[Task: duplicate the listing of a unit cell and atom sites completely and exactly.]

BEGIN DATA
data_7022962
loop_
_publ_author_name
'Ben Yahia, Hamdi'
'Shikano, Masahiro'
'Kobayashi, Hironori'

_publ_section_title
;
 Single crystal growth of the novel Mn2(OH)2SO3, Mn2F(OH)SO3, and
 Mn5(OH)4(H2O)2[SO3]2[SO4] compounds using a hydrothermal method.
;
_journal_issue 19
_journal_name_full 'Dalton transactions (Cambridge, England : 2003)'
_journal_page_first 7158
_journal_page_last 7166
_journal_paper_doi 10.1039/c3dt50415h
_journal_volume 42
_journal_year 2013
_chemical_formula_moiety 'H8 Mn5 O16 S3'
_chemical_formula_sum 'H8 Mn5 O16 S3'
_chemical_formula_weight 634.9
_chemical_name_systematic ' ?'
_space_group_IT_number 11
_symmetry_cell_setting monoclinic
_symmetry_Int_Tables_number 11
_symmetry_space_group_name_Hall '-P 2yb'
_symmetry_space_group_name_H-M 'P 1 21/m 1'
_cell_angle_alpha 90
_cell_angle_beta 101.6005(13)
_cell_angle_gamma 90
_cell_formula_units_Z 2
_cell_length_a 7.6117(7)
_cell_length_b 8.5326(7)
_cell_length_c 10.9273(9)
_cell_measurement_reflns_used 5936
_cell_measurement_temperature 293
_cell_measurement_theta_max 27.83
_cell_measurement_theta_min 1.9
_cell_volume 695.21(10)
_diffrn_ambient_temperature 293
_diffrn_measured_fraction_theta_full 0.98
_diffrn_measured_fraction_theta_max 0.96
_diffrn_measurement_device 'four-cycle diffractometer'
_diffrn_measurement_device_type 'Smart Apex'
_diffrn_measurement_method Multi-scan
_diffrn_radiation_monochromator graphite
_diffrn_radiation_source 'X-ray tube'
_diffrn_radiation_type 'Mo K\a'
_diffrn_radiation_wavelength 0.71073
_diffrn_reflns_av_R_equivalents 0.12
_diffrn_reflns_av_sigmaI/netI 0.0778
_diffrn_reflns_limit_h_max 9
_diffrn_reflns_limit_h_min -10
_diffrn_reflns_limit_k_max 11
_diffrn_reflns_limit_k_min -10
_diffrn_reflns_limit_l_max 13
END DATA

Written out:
data_7022962
loop_
_publ_author_name
'Ben Yahia, Hamdi'
'Shikano, Masahiro'
'Kobayashi, Hironori'

_publ_section_title
;
 Single crystal growth of the novel Mn2(OH)2SO3, Mn2F(OH)SO3, and
 Mn5(OH)4(H2O)2[SO3]2[SO4] compounds using a hydrothermal method.
;
_journal_issue 19
_journal_name_full 'Dalton transactions (Cambridge, England : 2003)'
_journal_page_first 7158
_journal_page_last 7166
_journal_paper_doi 10.1039/c3dt50415h
_journal_volume 42
_journal_year 2013
_chemical_formula_moiety 'H8 Mn5 O16 S3'
_chemical_formula_sum 'H8 Mn5 O16 S3'
_chemical_formula_weight 634.9
_chemical_name_systematic ' ?'
_space_group_IT_number 11
_symmetry_cell_setting monoclinic
_symmetry_Int_Tables_number 11
_symmetry_space_group_name_Hall '-P 2yb'
_symmetry_space_group_name_H-M 'P 1 21/m 1'
_cell_angle_alpha 90
_cell_angle_beta 101.6005(13)
_cell_angle_gamma 90
_cell_formula_units_Z 2
_cell_length_a 7.6117(7)
_cell_length_b 8.5326(7)
_cell_length_c 10.9273(9)
_cell_measurement_reflns_used 5936
_cell_measurement_temperature 293
_cell_measurement_theta_max 27.83
_cell_measurement_theta_min 1.9
_cell_volume 695.21(10)
_diffrn_ambient_temperature 293
_diffrn_measured_fraction_theta_full 0.98
_diffrn_measured_fraction_theta_max 0.96
_diffrn_measurement_device 'four-cycle diffractometer'
_diffrn_measurement_device_type 'Smart Apex'
_diffrn_measurement_method Multi-scan
_diffrn_radiation_monochromator graphite
_diffrn_radiation_source 'X-ray tube'
_diffrn_radiation_type 'Mo K\a'
_diffrn_radiation_wavelength 0.71073
_diffrn_reflns_av_R_equivalents 0.12
_diffrn_reflns_av_sigmaI/netI 0.0778
_diffrn_reflns_limit_h_max 9
_diffrn_reflns_limit_h_min -10
_diffrn_reflns_limit_k_max 11
_diffrn_reflns_limit_k_min -10
_diffrn_reflns_limit_l_max 13